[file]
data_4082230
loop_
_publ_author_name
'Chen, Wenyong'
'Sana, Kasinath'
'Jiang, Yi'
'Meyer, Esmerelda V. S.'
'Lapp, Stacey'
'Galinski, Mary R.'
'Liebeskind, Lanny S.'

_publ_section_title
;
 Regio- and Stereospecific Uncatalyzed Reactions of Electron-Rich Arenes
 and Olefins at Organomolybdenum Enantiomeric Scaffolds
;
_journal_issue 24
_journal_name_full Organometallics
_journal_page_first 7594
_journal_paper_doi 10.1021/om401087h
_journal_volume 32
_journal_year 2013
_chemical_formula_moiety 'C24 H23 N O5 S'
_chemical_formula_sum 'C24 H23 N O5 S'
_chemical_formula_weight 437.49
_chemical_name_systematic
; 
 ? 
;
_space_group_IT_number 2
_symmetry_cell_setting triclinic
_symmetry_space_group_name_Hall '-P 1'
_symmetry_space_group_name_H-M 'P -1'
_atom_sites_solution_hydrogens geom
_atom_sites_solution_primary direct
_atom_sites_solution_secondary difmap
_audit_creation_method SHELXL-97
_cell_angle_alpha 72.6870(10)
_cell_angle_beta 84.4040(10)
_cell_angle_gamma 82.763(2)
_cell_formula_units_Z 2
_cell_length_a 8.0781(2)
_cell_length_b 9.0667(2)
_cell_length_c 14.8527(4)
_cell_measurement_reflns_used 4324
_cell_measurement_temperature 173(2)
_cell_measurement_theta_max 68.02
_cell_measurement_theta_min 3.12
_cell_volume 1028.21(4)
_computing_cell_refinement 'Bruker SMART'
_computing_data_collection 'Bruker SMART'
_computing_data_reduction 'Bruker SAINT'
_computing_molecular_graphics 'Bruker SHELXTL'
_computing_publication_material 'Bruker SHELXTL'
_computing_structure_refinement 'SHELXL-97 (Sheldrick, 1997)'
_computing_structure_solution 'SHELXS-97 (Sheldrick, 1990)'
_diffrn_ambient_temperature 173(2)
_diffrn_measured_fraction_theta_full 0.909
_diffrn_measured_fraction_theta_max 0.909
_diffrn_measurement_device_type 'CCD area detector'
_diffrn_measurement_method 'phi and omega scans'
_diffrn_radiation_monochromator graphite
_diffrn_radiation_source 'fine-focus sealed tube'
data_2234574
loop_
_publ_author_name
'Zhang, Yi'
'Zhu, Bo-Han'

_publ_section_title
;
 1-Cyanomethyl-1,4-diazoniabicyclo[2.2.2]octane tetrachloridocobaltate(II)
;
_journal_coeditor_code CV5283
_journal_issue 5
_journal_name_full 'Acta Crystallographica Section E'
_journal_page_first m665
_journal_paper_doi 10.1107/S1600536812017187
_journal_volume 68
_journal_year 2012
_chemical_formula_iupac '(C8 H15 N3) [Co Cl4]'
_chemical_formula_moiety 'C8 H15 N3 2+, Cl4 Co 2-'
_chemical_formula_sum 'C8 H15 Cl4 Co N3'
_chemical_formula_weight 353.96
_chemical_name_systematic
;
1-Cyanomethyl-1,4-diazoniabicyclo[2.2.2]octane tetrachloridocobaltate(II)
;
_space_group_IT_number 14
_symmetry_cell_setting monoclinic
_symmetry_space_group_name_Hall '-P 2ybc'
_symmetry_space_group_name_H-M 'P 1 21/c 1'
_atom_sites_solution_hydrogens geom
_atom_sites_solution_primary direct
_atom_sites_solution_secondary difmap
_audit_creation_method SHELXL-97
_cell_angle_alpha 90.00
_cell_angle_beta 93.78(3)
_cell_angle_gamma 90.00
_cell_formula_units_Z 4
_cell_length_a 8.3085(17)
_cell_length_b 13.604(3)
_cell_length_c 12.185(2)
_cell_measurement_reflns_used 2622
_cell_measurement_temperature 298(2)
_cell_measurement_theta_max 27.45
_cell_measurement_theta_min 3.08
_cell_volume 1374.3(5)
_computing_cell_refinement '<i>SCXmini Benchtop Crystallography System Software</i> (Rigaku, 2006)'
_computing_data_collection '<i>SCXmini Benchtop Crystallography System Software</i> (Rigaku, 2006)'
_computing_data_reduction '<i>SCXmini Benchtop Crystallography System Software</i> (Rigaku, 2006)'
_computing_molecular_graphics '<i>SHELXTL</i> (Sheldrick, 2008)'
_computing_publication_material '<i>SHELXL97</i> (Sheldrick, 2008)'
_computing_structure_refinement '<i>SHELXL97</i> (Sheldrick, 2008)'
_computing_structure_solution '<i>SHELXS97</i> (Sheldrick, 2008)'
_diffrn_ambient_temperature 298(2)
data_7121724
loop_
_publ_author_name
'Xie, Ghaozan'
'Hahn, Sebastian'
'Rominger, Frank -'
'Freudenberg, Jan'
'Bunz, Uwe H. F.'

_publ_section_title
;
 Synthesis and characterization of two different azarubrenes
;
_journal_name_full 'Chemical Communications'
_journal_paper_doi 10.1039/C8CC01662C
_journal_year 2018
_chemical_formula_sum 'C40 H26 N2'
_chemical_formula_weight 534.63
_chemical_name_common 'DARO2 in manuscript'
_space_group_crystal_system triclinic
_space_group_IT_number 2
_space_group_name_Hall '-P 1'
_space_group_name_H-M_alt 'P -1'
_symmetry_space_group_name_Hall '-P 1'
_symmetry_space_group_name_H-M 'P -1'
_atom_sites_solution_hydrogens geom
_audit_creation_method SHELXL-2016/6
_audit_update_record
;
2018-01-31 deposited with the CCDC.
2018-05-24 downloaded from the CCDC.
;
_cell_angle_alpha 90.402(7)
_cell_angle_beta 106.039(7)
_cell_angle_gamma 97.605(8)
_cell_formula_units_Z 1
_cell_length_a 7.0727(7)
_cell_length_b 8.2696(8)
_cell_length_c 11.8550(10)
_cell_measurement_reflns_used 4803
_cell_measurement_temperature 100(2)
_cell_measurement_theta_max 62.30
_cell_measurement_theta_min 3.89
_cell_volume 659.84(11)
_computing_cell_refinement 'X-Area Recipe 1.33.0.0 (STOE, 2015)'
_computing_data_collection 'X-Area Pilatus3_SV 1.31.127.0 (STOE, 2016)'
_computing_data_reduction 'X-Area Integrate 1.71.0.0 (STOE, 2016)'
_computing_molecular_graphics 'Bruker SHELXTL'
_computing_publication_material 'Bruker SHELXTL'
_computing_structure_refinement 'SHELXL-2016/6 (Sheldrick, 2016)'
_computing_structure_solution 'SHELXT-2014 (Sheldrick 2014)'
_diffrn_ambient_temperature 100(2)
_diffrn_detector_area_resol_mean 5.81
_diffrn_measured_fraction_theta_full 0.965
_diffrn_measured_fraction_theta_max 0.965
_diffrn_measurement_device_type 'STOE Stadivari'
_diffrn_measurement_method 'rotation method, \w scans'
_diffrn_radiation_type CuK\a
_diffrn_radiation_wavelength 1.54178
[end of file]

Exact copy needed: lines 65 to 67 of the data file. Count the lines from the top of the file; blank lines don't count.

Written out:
_publ_author_name
'Zhang, Yi'
'Zhu, Bo-Han'